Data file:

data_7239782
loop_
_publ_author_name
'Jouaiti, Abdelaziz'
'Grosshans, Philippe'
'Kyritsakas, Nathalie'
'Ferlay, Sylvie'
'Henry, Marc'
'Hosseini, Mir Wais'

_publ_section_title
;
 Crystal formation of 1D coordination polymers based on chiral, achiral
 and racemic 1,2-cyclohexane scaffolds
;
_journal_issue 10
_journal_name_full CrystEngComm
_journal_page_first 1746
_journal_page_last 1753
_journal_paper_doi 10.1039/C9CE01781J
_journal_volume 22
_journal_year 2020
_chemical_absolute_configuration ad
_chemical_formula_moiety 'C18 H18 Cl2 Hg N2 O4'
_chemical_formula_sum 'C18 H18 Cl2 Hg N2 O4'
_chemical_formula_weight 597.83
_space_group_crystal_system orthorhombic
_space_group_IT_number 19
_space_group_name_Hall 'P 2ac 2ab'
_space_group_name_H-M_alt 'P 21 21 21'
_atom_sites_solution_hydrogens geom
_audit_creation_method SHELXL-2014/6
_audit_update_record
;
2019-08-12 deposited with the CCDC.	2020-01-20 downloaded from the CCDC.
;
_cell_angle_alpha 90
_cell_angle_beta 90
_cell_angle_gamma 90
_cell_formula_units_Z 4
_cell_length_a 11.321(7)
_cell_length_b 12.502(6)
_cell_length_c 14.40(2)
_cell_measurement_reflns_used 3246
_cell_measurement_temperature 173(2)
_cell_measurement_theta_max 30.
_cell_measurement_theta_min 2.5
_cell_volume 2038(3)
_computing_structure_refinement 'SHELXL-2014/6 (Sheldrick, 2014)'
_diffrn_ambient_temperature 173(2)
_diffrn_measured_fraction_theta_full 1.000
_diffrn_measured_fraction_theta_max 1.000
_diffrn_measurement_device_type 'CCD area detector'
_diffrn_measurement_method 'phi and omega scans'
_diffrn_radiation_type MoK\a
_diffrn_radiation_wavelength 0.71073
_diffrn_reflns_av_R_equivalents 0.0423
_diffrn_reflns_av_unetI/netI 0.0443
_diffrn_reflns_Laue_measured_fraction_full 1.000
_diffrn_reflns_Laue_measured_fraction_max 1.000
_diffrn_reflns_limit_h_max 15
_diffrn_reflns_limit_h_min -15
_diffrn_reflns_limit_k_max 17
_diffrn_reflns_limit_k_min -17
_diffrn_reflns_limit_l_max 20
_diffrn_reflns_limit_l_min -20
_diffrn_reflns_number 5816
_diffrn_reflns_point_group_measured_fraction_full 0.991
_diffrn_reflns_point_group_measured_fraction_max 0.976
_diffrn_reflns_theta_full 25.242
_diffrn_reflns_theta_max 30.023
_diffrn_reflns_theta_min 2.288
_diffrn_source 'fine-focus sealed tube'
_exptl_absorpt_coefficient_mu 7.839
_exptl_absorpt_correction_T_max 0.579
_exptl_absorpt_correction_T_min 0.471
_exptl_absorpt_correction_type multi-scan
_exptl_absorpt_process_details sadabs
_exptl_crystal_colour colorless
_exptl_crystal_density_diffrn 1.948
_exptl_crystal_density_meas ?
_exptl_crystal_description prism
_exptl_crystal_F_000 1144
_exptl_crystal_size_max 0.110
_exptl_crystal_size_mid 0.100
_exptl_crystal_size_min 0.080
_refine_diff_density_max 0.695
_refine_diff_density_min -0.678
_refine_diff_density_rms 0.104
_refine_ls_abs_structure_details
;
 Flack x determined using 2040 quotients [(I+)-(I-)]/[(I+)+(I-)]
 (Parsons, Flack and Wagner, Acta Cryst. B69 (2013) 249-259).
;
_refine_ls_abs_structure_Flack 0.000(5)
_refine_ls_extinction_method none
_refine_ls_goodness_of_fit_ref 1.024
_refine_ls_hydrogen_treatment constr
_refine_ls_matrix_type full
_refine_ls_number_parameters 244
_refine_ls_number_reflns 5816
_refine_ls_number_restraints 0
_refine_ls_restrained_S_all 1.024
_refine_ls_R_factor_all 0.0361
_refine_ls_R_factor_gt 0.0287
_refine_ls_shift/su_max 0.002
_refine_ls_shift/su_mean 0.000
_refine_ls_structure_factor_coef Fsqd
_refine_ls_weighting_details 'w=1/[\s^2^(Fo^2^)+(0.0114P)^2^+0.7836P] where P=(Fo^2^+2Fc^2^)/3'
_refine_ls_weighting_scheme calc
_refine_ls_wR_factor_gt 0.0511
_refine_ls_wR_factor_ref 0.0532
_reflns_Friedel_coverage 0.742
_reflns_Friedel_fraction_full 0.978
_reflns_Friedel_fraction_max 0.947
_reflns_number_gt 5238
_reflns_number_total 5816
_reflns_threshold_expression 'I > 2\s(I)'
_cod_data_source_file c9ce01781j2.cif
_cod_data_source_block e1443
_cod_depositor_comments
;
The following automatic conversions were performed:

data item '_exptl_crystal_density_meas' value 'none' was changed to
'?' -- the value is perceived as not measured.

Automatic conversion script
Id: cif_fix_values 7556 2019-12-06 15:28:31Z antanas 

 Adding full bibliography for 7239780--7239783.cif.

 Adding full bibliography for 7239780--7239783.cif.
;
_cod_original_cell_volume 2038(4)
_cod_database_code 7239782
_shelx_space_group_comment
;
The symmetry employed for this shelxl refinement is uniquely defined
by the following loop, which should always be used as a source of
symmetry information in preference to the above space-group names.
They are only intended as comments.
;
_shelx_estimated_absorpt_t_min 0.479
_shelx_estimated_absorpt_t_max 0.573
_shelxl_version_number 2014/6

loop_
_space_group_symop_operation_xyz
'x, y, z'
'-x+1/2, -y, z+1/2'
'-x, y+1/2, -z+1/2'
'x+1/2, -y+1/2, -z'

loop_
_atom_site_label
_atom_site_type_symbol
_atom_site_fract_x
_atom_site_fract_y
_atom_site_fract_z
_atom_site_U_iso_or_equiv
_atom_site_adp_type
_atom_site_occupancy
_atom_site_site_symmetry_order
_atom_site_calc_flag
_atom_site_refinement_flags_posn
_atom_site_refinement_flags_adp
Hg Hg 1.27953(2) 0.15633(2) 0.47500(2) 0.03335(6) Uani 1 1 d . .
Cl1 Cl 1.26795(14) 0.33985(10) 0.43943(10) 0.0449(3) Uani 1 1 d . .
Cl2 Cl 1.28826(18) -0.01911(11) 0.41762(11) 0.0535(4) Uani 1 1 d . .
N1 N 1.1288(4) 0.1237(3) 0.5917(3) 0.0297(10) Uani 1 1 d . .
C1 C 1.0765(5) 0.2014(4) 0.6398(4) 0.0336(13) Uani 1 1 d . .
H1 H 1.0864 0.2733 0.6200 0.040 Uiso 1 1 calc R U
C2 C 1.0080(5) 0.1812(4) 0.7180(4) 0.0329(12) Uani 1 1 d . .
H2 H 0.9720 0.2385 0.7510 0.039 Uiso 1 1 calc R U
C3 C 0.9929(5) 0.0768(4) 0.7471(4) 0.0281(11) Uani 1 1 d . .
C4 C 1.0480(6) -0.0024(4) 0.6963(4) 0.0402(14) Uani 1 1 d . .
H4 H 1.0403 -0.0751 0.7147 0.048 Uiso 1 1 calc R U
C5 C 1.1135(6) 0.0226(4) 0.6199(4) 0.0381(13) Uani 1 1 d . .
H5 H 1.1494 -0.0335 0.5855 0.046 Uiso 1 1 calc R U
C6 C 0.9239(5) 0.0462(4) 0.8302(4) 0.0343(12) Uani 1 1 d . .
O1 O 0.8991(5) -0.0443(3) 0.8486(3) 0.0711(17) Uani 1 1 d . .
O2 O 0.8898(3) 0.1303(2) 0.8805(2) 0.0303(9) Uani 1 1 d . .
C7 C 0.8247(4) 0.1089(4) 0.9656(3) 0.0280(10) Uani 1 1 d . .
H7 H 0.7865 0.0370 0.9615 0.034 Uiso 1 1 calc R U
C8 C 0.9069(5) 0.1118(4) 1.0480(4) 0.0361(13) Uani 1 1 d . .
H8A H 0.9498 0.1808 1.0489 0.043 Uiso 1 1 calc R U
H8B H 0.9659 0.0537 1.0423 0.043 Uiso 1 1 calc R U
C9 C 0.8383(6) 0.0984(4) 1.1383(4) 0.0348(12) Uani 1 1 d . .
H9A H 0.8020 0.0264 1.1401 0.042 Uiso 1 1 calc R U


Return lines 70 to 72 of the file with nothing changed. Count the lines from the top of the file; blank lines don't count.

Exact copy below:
_diffrn_reflns_theta_max 30.023
_diffrn_reflns_theta_min 2.288
_diffrn_source 'fine-focus sealed tube'